When I was thirteen I went to my first Unitarian youth conference. I arrived at the UU church in Aptos with a few close friends and with no idea that I'd be meeting 80 or so people that would change my fucking life. I spent the next eight years devoted to that community- organizing, mentoring, participating and holding. It was cuddle puddles and 4am talks of spirituality, sexuality, social justice and which semi permanent hair dye was the longest lasting (Special Effects still wins, BTW) and days of sleeping as little as possible to soak up the amazingness of the people around me and the feeling of safety that came in that space. When I aged out at twenty one after deaning our week long Summer camp with my two best friends, I was ready. It wasn't my space anymore and it was time to let the youth I tried so hard to mentor as well as I remembered being mentored step up and take my place.
I was a left with a hole in my heart much larger than the one that causes my murmur. Don't get me wrong, those people are still my closest friends and I still very much identify as a Unitarian (even if my current church attendance record is about once a year), but that feeling of community, that feeling of (yes, I'm going there) intention has been missing from my life.
Last weekend I met 59 other bloggers in Las Vegas. 59 other people who also in some way expose themselves for the entire internet to judge. 59 other people who I felt like I already knew without having even met the majority of them before this past weekend IN REAL LIFE.
We use that term a lot, us bloggers, IRL, as if the internet isn't our real life. It's funny, because I think for so many of us it is. The internet is where I'm unabashedly me. Where I am all the things I keep myself from being "too" in real life. Too emotional, too excited, too passionate, too ready to break into dance at the slightest provocation while wearing a sequined dress, too, too, too. The magic of meeting internet people in the real world is that they already know the real version. I don't feel like I have to impress anybody or hide anything because, look, EVERYTHING ABOUT ME IS RIGHT HERE ON THIS BLOG, from my worst decisions to my best decisions, from my struggling with my childhood to my thankfulness for my supportive family, from the bell jar days to the days where I want to shout from the rooftop that life is wonderful, it's all here. All of it. So trying to pretend to be anyone else is just stupid.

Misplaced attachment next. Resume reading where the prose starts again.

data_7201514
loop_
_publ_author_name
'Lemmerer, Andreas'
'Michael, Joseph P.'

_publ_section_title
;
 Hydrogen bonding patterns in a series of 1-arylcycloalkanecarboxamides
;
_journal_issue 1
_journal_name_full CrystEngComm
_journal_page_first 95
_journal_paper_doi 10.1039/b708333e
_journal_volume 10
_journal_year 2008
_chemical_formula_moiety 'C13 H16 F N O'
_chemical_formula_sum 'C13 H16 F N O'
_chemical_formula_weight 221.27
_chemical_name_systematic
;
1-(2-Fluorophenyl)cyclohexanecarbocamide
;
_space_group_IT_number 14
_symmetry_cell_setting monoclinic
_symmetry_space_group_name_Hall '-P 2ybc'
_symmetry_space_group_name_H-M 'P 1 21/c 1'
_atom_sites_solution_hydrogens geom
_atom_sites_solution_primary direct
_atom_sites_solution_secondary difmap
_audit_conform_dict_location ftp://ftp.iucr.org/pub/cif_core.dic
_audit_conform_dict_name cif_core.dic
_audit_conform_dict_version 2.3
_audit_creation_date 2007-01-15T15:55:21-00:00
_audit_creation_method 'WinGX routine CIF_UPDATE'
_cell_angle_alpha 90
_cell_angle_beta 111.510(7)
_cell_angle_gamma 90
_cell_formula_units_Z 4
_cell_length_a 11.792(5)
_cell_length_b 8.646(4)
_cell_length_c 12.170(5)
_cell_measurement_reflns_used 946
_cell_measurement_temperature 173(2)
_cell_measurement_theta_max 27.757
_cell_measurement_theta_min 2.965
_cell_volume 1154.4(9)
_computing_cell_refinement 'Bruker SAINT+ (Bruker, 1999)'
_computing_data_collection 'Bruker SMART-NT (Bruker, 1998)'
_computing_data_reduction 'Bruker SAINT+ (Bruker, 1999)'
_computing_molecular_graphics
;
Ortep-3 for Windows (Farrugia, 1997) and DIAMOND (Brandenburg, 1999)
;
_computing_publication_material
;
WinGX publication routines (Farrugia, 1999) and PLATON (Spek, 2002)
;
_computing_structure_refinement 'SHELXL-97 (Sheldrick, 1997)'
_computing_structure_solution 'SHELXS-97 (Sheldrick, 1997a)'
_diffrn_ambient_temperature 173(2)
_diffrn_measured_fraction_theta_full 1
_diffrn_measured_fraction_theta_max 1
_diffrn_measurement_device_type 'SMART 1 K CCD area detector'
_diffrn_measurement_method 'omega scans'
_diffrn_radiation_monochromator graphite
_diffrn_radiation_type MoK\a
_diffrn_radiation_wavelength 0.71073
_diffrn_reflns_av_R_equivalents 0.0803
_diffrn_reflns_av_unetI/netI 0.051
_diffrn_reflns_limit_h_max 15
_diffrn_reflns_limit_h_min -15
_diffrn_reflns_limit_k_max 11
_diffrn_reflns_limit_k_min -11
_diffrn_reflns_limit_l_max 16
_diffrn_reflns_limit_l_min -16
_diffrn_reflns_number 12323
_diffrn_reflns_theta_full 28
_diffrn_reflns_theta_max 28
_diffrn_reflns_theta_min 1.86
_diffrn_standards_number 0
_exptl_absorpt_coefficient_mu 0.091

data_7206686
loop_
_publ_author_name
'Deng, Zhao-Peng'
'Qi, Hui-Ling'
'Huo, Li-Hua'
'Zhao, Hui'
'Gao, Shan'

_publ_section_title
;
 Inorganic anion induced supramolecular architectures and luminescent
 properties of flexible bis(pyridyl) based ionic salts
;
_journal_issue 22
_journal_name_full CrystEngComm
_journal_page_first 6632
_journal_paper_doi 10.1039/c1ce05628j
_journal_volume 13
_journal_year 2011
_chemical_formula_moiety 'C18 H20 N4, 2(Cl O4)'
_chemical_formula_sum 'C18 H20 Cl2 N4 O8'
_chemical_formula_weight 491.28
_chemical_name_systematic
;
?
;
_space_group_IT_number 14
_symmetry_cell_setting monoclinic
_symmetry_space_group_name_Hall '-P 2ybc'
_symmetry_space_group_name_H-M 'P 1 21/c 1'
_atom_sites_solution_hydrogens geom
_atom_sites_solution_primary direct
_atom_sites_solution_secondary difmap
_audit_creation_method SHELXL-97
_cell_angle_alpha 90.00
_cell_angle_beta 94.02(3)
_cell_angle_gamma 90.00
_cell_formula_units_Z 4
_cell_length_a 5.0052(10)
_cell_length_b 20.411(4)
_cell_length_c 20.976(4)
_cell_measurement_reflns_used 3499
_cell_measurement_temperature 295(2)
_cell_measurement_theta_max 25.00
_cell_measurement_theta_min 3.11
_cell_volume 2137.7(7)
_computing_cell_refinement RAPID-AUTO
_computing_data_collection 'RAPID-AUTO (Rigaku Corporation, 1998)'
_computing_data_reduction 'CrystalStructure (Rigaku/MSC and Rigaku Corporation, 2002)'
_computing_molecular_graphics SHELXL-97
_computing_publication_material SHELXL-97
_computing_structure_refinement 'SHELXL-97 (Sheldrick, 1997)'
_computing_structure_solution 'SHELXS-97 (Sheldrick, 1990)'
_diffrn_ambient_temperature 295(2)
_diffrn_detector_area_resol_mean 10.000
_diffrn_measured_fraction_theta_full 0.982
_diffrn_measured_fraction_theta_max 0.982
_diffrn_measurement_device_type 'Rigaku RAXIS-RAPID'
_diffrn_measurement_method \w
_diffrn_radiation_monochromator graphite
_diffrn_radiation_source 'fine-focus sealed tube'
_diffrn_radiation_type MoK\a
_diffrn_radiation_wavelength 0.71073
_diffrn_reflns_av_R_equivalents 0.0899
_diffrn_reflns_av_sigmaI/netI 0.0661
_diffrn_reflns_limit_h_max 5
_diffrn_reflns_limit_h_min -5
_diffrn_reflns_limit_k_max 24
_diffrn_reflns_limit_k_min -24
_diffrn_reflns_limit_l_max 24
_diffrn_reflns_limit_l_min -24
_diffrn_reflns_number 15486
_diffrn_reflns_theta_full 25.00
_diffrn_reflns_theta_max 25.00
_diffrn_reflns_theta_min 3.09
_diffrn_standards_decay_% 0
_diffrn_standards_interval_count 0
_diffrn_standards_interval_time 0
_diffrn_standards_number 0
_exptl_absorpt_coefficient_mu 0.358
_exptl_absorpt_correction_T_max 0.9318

So this weekend I got to relax into being me. I got to meet some of the most wonderful, supportive, silly people I know of existing. I spent as much time awake as possible and went to sleep Sunday morning with the sun rising and the birds chirping, only to wake up a few hours later and have to say goodbye. The kind of goodbye that was filled with happy sadness.
And as I left Las Vegas and headed for a mini visit in California, I realized I had found my people again. I realized that this blog and the community I get to be part of because of it has done for me what church conferences did for me as a teenager. It has helped me grow and gain confidence and support others even when exposing the weakest version of myself. It's helped me stay in touch with who I am while nudging me towards the person I want to be. It's given me a whole helluva lot of people to whom I would say my guest room is always open and I'm always available for talking in the midst of a crisis.
When Lara picked me up in San Francisco and asked me if I was sad the weekend was over, I said "Remember that end of con feeling? When you were sad that you had to leave everyone but ready to not be sleeping on a church floor anymore? It was like that. Except Vegas was the church floor".
To my fellow BiSC-uits, I can't wait to see you in real real life because I'm sure as hell not waiting an entire year for the church floor that is Vegas, let's plan a get together soon.
Like, maybe tomorrow.